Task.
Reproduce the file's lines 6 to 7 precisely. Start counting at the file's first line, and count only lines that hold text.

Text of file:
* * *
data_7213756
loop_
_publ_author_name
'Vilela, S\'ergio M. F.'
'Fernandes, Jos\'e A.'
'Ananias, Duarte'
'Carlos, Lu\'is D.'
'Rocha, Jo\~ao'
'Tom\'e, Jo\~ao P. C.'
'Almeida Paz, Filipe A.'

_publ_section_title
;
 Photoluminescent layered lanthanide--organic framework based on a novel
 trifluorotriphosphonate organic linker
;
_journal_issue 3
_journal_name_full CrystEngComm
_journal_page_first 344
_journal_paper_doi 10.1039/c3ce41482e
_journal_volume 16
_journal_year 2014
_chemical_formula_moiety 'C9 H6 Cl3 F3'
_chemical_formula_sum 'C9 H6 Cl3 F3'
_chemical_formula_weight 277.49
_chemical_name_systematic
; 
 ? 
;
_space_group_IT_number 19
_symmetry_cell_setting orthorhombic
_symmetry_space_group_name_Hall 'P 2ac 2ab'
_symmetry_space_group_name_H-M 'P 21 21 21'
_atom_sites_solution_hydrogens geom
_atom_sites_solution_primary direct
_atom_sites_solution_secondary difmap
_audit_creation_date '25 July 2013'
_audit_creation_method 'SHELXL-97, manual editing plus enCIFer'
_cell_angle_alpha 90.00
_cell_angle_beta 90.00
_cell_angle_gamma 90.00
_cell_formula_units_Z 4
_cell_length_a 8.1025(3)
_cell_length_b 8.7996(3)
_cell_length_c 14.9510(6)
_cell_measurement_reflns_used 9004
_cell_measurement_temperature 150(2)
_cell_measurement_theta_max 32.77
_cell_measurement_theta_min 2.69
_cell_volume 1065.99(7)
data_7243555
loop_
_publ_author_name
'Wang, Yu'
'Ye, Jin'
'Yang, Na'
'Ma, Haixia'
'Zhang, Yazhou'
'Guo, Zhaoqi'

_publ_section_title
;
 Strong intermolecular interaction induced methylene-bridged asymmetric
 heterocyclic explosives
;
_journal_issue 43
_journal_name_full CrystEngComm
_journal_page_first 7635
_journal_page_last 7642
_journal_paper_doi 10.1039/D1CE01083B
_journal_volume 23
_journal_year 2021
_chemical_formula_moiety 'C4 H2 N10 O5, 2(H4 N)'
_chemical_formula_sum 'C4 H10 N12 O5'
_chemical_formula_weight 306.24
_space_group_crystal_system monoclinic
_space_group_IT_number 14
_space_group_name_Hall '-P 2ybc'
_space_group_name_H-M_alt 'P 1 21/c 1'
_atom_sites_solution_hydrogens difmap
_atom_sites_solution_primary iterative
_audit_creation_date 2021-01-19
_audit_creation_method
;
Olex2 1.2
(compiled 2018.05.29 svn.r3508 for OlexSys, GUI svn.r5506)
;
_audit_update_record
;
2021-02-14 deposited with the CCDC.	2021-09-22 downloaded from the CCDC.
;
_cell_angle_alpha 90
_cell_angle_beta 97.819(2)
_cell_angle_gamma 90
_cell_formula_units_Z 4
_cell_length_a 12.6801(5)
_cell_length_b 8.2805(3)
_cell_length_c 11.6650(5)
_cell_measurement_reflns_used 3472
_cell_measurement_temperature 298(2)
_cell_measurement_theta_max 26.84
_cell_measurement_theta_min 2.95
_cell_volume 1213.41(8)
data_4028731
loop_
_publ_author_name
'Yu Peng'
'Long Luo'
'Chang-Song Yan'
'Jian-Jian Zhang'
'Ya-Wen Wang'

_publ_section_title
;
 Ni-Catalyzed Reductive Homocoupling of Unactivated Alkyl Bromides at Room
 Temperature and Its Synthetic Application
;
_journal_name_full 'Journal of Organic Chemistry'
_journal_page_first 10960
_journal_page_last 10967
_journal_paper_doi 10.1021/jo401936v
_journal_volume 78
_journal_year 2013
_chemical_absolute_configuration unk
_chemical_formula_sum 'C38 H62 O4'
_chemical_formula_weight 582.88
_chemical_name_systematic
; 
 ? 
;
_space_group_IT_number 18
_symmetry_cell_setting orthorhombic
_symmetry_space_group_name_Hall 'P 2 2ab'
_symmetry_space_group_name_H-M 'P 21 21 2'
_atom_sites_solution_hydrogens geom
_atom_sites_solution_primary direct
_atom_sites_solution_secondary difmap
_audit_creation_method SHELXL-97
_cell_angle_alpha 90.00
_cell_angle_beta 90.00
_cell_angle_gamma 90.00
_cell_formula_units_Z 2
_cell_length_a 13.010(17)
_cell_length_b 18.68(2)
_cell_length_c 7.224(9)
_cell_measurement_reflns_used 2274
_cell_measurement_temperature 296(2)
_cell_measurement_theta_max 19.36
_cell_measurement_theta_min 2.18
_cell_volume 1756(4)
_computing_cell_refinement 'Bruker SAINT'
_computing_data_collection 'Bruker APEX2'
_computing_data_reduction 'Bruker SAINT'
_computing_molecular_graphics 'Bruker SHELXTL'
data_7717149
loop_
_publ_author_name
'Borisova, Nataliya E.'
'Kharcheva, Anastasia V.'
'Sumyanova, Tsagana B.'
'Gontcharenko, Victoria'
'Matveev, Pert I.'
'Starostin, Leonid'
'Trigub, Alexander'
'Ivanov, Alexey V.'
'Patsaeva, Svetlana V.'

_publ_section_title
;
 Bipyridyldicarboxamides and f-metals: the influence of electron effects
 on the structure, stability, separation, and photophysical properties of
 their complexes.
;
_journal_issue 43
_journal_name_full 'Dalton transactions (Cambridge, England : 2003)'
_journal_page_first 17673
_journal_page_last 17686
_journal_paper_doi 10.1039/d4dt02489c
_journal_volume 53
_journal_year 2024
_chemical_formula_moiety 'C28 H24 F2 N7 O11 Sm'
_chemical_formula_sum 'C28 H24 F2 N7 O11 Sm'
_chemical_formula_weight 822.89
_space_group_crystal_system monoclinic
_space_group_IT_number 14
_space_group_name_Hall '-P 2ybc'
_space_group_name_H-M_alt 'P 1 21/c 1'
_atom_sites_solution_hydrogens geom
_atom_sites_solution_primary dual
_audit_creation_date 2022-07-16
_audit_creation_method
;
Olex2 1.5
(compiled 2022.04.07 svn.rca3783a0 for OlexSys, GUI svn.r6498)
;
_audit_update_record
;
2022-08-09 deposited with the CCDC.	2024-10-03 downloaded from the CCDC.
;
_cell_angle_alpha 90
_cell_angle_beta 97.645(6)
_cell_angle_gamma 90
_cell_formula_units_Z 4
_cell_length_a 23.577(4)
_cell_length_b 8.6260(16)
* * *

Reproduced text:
'Ananias, Duarte'
'Carlos, Lu\'is D.'